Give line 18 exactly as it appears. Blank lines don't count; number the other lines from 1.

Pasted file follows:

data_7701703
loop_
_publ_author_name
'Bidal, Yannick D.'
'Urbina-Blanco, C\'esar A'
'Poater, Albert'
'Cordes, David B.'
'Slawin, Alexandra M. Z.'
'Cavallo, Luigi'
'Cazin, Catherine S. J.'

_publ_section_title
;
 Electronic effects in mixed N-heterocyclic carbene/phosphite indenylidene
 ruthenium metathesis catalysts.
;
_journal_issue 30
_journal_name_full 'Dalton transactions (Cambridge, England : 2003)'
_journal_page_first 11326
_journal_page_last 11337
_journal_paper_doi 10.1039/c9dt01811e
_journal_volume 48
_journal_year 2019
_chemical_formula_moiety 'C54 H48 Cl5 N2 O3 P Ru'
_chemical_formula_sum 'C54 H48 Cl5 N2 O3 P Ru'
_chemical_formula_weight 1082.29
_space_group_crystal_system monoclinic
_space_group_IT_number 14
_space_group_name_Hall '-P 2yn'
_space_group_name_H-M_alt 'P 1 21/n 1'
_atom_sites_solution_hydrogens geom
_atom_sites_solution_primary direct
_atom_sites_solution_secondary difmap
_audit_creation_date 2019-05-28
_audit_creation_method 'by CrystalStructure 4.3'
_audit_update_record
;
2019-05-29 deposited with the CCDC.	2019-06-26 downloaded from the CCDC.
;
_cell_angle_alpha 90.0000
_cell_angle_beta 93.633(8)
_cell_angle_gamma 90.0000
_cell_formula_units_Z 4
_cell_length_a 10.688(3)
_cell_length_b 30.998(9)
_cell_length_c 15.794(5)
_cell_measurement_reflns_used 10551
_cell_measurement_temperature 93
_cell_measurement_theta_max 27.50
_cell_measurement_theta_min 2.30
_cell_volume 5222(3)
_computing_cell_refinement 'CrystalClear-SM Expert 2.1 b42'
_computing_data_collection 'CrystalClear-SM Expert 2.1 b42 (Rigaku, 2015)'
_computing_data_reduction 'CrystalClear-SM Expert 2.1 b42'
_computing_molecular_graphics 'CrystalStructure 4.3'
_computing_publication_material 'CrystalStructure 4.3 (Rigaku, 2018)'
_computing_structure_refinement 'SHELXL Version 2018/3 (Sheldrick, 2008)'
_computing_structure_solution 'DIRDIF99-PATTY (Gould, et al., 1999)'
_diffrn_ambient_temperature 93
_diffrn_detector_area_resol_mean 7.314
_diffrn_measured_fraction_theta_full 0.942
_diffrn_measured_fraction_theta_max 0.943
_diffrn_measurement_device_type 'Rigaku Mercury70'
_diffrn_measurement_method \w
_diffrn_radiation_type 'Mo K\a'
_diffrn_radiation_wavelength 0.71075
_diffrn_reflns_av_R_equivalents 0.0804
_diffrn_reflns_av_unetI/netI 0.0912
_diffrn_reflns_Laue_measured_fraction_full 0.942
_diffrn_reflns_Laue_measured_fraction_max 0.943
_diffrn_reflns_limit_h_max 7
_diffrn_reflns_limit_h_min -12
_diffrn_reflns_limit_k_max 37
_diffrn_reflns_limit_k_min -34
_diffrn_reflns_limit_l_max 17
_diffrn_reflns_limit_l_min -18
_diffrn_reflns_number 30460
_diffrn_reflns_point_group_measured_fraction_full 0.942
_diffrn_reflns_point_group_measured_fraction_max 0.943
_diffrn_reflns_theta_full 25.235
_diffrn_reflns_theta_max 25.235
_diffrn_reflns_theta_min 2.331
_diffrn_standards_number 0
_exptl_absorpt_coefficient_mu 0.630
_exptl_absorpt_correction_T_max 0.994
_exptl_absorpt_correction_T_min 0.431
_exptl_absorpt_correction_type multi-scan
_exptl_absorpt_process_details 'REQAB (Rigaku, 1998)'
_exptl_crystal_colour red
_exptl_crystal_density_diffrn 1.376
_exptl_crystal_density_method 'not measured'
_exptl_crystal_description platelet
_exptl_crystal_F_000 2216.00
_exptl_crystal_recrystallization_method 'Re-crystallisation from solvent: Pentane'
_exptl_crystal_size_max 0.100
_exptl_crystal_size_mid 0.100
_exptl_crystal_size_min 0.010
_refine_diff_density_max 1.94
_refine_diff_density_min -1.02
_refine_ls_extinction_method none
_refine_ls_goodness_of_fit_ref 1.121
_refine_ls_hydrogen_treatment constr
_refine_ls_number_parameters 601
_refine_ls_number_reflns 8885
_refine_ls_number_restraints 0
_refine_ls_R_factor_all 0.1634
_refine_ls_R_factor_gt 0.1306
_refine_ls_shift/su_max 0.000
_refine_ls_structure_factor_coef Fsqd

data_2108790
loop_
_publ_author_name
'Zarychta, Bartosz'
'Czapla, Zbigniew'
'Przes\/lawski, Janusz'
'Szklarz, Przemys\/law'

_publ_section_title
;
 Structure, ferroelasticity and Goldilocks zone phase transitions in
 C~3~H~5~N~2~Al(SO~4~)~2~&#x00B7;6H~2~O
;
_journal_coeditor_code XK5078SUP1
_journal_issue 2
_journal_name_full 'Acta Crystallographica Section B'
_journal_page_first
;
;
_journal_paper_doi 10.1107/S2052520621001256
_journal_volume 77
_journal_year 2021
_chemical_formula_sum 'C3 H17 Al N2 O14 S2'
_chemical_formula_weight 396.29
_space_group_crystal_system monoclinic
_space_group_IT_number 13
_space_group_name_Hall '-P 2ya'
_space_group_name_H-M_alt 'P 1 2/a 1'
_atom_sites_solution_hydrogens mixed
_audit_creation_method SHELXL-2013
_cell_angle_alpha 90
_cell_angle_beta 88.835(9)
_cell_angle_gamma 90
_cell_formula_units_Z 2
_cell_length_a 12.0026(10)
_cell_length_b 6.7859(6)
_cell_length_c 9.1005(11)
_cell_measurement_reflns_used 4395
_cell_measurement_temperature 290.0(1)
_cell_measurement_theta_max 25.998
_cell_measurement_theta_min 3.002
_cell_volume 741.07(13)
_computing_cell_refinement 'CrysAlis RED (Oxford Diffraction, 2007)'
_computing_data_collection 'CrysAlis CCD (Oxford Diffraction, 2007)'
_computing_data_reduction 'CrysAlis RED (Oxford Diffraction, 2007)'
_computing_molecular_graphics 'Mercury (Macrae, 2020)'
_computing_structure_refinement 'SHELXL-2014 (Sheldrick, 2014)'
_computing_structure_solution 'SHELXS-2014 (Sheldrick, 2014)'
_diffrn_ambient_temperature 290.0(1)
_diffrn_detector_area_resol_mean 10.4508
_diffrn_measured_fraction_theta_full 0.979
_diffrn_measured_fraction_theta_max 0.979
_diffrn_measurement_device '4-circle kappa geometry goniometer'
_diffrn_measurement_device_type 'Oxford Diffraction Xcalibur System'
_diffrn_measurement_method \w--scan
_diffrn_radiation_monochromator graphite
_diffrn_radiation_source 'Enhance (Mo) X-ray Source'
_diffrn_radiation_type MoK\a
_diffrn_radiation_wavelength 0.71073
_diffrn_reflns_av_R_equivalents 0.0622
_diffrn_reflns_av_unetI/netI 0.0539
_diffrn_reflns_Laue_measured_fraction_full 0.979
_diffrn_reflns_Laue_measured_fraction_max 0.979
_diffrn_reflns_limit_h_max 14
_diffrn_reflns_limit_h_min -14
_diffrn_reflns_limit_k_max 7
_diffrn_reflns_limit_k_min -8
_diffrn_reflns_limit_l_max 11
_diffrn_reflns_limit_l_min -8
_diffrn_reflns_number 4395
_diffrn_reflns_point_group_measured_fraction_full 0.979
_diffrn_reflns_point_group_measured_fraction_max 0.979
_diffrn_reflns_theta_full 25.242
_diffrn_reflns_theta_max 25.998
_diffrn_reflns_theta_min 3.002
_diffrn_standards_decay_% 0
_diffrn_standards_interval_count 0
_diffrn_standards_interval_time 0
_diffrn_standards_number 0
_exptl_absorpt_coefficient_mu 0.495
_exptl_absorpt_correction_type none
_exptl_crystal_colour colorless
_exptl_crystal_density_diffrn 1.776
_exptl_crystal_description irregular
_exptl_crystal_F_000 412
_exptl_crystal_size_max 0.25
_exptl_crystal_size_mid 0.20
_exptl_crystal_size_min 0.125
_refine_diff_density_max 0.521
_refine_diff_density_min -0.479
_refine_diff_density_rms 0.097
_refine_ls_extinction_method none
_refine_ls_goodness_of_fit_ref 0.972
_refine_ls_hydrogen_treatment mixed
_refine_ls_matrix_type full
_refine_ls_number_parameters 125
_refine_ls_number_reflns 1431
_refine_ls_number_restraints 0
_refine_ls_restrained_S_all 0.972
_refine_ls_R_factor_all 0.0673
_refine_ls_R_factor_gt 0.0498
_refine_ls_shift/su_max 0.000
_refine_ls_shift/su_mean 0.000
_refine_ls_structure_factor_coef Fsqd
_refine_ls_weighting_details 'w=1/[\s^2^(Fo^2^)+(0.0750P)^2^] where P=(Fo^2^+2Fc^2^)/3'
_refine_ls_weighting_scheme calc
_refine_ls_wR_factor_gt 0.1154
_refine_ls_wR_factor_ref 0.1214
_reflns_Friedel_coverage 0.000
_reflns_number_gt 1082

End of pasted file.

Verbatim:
_journal_page_first 11326